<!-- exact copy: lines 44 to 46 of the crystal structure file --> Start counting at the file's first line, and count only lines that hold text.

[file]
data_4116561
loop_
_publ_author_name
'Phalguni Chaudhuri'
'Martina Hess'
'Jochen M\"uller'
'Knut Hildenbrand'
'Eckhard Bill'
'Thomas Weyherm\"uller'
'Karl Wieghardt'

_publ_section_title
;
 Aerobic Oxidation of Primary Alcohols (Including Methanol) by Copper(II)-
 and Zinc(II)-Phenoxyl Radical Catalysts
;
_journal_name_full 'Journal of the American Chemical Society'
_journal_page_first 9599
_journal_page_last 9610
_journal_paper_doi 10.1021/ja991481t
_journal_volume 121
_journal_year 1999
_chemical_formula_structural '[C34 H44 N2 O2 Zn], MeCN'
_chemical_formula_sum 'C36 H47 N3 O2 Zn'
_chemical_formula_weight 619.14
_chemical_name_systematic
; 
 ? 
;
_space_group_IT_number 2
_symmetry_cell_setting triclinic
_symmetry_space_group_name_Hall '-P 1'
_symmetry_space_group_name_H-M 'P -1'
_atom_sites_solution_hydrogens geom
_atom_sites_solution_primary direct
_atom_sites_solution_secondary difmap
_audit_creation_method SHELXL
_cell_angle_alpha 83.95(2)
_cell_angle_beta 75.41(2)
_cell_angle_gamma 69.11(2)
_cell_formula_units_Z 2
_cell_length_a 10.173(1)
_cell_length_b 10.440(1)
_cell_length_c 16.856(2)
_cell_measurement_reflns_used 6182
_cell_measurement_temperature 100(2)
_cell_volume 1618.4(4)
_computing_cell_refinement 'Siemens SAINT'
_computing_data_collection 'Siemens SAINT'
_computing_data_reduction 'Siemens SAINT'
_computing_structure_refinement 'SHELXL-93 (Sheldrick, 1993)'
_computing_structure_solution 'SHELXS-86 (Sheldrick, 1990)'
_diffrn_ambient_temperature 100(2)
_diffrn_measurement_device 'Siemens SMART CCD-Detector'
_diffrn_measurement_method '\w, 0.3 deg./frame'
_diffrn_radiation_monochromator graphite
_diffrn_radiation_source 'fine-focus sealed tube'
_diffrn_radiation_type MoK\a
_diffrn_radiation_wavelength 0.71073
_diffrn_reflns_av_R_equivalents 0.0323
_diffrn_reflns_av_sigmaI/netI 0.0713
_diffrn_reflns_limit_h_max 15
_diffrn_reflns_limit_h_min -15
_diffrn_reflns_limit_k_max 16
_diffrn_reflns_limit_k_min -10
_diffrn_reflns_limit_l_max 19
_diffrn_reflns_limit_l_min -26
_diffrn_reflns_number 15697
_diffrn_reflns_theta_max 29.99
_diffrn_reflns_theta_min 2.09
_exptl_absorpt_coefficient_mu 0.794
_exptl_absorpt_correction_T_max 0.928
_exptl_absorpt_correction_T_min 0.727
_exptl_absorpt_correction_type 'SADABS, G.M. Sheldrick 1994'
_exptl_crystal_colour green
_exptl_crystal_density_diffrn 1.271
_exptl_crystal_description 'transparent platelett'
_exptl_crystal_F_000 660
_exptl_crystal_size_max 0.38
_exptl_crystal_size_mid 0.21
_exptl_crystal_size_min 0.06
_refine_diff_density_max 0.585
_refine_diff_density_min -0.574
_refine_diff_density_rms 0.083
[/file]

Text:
_cell_measurement_reflns_used 6182
_cell_measurement_temperature 100(2)
_cell_volume 1618.4(4)